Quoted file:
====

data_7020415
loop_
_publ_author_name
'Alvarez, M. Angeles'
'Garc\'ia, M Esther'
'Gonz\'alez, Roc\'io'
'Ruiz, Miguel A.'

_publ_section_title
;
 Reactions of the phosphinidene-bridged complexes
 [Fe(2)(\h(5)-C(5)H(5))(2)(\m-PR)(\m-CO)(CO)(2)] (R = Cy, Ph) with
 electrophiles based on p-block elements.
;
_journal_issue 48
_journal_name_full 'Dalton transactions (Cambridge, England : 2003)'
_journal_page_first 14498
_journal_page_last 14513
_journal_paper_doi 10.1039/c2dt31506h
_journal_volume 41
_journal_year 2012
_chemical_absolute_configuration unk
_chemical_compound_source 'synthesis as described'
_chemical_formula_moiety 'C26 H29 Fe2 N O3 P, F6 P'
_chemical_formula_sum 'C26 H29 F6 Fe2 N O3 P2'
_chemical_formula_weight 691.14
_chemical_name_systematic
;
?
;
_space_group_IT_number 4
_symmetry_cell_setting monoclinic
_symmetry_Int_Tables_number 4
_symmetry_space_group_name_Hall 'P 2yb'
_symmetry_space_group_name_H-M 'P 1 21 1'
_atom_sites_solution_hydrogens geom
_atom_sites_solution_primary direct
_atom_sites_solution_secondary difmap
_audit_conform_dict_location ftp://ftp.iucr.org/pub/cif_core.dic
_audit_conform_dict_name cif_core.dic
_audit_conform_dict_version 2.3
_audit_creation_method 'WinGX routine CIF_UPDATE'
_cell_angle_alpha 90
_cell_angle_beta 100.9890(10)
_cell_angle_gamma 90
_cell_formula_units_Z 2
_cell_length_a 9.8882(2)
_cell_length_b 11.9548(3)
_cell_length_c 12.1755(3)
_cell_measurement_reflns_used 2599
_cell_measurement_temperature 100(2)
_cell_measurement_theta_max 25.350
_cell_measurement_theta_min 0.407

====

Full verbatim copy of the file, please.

data_7020415
loop_
_publ_author_name
'Alvarez, M. Angeles'
'Garc\'ia, M Esther'
'Gonz\'alez, Roc\'io'
'Ruiz, Miguel A.'

_publ_section_title
;
 Reactions of the phosphinidene-bridged complexes
 [Fe(2)(\h(5)-C(5)H(5))(2)(\m-PR)(\m-CO)(CO)(2)] (R = Cy, Ph) with
 electrophiles based on p-block elements.
;
_journal_issue 48
_journal_name_full 'Dalton transactions (Cambridge, England : 2003)'
_journal_page_first 14498
_journal_page_last 14513
_journal_paper_doi 10.1039/c2dt31506h
_journal_volume 41
_journal_year 2012
_chemical_absolute_configuration unk
_chemical_compound_source 'synthesis as described'
_chemical_formula_moiety 'C26 H29 Fe2 N O3 P, F6 P'
_chemical_formula_sum 'C26 H29 F6 Fe2 N O3 P2'
_chemical_formula_weight 691.14
_chemical_name_systematic
;
?
;
_space_group_IT_number 4
_symmetry_cell_setting monoclinic
_symmetry_Int_Tables_number 4
_symmetry_space_group_name_Hall 'P 2yb'
_symmetry_space_group_name_H-M 'P 1 21 1'
_atom_sites_solution_hydrogens geom
_atom_sites_solution_primary direct
_atom_sites_solution_secondary difmap
_audit_conform_dict_location ftp://ftp.iucr.org/pub/cif_core.dic
_audit_conform_dict_name cif_core.dic
_audit_conform_dict_version 2.3
_audit_creation_method 'WinGX routine CIF_UPDATE'
_cell_angle_alpha 90
_cell_angle_beta 100.9890(10)
_cell_angle_gamma 90
_cell_formula_units_Z 2
_cell_length_a 9.8882(2)
_cell_length_b 11.9548(3)
_cell_length_c 12.1755(3)
_cell_measurement_reflns_used 2599
_cell_measurement_temperature 100(2)
_cell_measurement_theta_max 25.350
_cell_measurement_theta_min 0.407